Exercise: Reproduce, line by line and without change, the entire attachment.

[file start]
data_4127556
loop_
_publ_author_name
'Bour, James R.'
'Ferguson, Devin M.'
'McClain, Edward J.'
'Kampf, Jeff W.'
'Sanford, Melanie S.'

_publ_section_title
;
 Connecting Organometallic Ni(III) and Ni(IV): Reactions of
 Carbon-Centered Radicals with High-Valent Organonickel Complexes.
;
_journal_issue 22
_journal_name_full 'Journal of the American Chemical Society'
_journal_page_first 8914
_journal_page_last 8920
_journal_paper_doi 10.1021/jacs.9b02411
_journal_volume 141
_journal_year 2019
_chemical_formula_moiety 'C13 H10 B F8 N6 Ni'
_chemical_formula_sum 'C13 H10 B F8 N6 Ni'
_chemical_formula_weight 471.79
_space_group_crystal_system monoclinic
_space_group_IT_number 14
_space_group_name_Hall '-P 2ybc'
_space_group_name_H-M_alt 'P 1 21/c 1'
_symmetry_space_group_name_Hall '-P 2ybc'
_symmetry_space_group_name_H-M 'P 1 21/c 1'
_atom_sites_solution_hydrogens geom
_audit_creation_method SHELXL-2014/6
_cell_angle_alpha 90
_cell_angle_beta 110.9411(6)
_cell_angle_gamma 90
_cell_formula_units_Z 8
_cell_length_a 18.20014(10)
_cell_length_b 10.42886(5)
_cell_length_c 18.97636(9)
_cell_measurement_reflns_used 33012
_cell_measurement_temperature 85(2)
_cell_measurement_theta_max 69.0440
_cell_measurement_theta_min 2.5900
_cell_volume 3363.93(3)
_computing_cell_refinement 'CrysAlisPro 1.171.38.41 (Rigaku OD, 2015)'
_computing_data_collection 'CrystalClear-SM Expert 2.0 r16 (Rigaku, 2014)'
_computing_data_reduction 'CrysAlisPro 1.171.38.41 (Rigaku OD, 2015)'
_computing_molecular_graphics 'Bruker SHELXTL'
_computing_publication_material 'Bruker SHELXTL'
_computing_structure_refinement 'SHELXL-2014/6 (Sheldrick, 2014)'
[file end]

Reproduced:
data_4127556
loop_
_publ_author_name
'Bour, James R.'
'Ferguson, Devin M.'
'McClain, Edward J.'
'Kampf, Jeff W.'
'Sanford, Melanie S.'

_publ_section_title
;
 Connecting Organometallic Ni(III) and Ni(IV): Reactions of
 Carbon-Centered Radicals with High-Valent Organonickel Complexes.
;
_journal_issue 22
_journal_name_full 'Journal of the American Chemical Society'
_journal_page_first 8914
_journal_page_last 8920
_journal_paper_doi 10.1021/jacs.9b02411
_journal_volume 141
_journal_year 2019
_chemical_formula_moiety 'C13 H10 B F8 N6 Ni'
_chemical_formula_sum 'C13 H10 B F8 N6 Ni'
_chemical_formula_weight 471.79
_space_group_crystal_system monoclinic
_space_group_IT_number 14
_space_group_name_Hall '-P 2ybc'
_space_group_name_H-M_alt 'P 1 21/c 1'
_symmetry_space_group_name_Hall '-P 2ybc'
_symmetry_space_group_name_H-M 'P 1 21/c 1'
_atom_sites_solution_hydrogens geom
_audit_creation_method SHELXL-2014/6
_cell_angle_alpha 90
_cell_angle_beta 110.9411(6)
_cell_angle_gamma 90
_cell_formula_units_Z 8
_cell_length_a 18.20014(10)
_cell_length_b 10.42886(5)
_cell_length_c 18.97636(9)
_cell_measurement_reflns_used 33012
_cell_measurement_temperature 85(2)
_cell_measurement_theta_max 69.0440
_cell_measurement_theta_min 2.5900
_cell_volume 3363.93(3)
_computing_cell_refinement 'CrysAlisPro 1.171.38.41 (Rigaku OD, 2015)'
_computing_data_collection 'CrystalClear-SM Expert 2.0 r16 (Rigaku, 2014)'
_computing_data_reduction 'CrysAlisPro 1.171.38.41 (Rigaku OD, 2015)'
_computing_molecular_graphics 'Bruker SHELXTL'
_computing_publication_material 'Bruker SHELXTL'
_computing_structure_refinement 'SHELXL-2014/6 (Sheldrick, 2014)'